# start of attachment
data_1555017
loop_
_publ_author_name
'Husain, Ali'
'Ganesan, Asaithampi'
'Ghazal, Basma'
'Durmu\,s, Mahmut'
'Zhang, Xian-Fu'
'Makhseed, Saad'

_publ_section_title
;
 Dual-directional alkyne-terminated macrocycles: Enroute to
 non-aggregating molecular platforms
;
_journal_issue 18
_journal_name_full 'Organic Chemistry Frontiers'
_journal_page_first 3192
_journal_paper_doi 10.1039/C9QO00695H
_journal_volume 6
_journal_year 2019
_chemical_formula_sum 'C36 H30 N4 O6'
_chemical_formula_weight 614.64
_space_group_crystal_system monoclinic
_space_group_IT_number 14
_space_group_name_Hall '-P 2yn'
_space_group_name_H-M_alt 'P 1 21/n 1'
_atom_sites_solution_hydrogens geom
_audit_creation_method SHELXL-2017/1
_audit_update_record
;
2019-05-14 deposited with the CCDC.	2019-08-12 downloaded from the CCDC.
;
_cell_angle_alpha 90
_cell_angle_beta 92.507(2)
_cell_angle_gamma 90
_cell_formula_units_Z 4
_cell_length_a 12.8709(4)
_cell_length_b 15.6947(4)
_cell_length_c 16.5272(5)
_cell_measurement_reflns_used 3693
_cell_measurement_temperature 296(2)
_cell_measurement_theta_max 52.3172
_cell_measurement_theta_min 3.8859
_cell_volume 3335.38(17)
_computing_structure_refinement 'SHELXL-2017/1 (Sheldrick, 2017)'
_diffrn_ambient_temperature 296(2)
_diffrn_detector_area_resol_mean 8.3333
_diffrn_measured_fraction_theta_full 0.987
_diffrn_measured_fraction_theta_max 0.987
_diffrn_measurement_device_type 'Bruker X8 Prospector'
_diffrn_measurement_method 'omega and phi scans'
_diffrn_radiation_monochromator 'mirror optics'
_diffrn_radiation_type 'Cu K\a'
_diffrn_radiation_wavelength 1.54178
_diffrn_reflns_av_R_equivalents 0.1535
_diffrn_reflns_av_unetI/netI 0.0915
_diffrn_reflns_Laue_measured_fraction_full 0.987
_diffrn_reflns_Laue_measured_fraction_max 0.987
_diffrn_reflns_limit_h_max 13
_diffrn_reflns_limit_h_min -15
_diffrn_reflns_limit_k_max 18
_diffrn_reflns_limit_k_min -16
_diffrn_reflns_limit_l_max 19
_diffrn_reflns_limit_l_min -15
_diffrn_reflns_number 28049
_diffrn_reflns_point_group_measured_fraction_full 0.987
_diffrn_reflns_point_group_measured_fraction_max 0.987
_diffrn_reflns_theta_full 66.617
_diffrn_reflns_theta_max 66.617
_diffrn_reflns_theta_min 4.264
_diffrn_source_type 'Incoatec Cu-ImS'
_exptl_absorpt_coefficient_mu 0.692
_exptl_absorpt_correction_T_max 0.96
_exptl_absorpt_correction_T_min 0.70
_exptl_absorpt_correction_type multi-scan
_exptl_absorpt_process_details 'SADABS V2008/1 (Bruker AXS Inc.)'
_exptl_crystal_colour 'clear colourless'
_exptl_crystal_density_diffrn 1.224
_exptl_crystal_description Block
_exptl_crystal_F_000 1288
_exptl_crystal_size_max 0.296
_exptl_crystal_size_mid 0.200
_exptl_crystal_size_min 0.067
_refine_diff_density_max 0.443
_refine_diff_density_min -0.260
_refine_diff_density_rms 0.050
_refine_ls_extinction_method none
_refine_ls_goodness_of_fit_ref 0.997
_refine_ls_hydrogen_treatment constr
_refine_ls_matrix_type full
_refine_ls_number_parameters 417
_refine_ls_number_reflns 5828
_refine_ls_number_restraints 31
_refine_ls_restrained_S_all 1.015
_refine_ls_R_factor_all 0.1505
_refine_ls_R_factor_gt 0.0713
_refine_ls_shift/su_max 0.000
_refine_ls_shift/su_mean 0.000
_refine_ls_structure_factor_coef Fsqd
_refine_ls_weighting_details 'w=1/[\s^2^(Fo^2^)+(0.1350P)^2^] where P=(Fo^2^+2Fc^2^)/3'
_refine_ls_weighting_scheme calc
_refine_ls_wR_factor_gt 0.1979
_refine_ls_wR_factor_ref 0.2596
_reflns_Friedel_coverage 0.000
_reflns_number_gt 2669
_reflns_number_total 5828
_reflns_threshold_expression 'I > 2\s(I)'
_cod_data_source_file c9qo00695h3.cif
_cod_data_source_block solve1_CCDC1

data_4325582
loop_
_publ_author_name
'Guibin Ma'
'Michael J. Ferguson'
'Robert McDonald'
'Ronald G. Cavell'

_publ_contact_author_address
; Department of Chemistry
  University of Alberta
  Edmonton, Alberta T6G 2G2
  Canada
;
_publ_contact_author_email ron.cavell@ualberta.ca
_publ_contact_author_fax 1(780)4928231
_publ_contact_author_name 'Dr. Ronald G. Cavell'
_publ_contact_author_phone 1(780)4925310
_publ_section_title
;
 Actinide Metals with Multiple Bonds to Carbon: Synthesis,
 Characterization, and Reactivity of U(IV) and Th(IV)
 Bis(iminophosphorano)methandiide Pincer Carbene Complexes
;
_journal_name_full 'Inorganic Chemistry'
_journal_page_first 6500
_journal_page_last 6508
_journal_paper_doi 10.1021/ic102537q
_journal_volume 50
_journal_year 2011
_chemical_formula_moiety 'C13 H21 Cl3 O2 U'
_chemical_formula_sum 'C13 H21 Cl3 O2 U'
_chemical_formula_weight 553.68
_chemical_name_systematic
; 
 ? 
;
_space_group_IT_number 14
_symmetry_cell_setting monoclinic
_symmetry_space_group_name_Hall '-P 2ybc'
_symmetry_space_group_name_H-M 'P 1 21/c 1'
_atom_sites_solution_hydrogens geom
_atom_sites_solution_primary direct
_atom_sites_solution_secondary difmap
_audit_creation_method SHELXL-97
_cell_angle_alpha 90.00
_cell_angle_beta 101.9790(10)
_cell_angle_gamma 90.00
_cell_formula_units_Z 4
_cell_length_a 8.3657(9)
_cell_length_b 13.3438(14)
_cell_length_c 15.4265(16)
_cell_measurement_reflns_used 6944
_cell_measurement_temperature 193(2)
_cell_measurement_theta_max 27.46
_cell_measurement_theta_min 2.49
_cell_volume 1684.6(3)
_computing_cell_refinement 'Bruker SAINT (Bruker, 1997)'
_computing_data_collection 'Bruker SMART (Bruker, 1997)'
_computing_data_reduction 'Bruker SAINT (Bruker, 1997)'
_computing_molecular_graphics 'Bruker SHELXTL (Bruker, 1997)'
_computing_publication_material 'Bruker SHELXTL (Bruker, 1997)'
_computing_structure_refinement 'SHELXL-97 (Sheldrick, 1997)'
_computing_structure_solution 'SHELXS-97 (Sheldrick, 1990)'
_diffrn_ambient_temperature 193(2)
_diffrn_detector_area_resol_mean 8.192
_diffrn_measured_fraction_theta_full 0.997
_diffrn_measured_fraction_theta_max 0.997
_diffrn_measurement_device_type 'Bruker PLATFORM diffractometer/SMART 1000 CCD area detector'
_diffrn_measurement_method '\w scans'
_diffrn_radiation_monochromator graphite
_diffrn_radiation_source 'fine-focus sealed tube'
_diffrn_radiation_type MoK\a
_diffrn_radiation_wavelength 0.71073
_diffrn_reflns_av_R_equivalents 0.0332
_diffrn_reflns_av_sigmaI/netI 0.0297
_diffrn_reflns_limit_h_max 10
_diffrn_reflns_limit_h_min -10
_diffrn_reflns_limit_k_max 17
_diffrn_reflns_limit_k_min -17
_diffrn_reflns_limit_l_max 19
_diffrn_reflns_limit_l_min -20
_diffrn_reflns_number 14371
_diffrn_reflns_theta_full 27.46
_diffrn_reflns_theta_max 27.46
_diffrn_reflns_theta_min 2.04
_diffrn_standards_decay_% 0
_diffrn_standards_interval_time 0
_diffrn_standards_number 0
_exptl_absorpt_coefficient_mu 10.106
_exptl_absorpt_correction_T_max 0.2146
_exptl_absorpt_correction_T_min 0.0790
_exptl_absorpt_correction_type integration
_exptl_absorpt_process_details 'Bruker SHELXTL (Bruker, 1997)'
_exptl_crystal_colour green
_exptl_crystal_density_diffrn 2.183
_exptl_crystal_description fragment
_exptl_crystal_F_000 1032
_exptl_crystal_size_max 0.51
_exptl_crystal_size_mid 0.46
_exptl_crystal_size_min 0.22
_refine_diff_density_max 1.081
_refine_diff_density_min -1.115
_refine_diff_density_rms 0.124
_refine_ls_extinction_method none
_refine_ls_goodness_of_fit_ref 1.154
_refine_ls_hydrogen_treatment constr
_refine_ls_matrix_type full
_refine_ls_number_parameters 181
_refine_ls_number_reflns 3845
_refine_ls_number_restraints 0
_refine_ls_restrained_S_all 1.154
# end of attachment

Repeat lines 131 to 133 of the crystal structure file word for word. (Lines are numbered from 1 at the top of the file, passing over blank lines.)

 Bis(iminophosphorano)methandiide Pincer Carbene Complexes
;
_journal_name_full 'Inorganic Chemistry'